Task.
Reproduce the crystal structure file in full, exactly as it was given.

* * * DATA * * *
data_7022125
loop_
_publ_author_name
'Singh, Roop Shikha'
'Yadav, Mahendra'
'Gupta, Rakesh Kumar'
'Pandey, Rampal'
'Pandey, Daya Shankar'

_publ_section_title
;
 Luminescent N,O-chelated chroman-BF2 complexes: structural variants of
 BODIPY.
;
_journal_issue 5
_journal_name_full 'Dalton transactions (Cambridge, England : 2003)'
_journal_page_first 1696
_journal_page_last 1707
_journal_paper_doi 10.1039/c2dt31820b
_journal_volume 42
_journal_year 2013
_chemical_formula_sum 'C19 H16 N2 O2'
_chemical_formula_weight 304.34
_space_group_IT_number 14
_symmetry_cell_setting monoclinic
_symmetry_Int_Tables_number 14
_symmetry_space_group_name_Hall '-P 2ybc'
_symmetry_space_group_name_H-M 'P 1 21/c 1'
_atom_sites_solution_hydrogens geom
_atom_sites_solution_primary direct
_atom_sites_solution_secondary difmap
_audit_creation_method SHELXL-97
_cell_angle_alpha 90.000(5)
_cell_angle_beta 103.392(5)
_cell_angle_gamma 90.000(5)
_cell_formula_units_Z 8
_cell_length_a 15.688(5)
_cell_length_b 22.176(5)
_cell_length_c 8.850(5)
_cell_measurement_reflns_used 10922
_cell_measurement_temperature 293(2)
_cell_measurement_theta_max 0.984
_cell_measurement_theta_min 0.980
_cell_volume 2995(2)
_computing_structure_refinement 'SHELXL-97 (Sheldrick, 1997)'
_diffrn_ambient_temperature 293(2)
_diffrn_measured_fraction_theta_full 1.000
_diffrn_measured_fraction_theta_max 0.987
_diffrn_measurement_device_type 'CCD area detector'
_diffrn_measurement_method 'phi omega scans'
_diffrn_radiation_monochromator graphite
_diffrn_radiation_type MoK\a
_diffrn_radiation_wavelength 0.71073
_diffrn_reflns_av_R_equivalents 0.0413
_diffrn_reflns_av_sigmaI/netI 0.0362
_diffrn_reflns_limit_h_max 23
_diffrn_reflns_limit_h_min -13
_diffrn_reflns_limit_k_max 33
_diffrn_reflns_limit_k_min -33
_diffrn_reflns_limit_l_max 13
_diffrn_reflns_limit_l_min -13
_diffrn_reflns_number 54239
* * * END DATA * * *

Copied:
data_7022125
loop_
_publ_author_name
'Singh, Roop Shikha'
'Yadav, Mahendra'
'Gupta, Rakesh Kumar'
'Pandey, Rampal'
'Pandey, Daya Shankar'

_publ_section_title
;
 Luminescent N,O-chelated chroman-BF2 complexes: structural variants of
 BODIPY.
;
_journal_issue 5
_journal_name_full 'Dalton transactions (Cambridge, England : 2003)'
_journal_page_first 1696
_journal_page_last 1707
_journal_paper_doi 10.1039/c2dt31820b
_journal_volume 42
_journal_year 2013
_chemical_formula_sum 'C19 H16 N2 O2'
_chemical_formula_weight 304.34
_space_group_IT_number 14
_symmetry_cell_setting monoclinic
_symmetry_Int_Tables_number 14
_symmetry_space_group_name_Hall '-P 2ybc'
_symmetry_space_group_name_H-M 'P 1 21/c 1'
_atom_sites_solution_hydrogens geom
_atom_sites_solution_primary direct
_atom_sites_solution_secondary difmap
_audit_creation_method SHELXL-97
_cell_angle_alpha 90.000(5)
_cell_angle_beta 103.392(5)
_cell_angle_gamma 90.000(5)
_cell_formula_units_Z 8
_cell_length_a 15.688(5)
_cell_length_b 22.176(5)
_cell_length_c 8.850(5)
_cell_measurement_reflns_used 10922
_cell_measurement_temperature 293(2)
_cell_measurement_theta_max 0.984
_cell_measurement_theta_min 0.980
_cell_volume 2995(2)
_computing_structure_refinement 'SHELXL-97 (Sheldrick, 1997)'
_diffrn_ambient_temperature 293(2)
_diffrn_measured_fraction_theta_full 1.000
_diffrn_measured_fraction_theta_max 0.987
_diffrn_measurement_device_type 'CCD area detector'
_diffrn_measurement_method 'phi omega scans'
_diffrn_radiation_monochromator graphite
_diffrn_radiation_type MoK\a
_diffrn_radiation_wavelength 0.71073
_diffrn_reflns_av_R_equivalents 0.0413
_diffrn_reflns_av_sigmaI/netI 0.0362
_diffrn_reflns_limit_h_max 23
_diffrn_reflns_limit_h_min -13
_diffrn_reflns_limit_k_max 33
_diffrn_reflns_limit_k_min -33
_diffrn_reflns_limit_l_max 13
_diffrn_reflns_limit_l_min -13
_diffrn_reflns_number 54239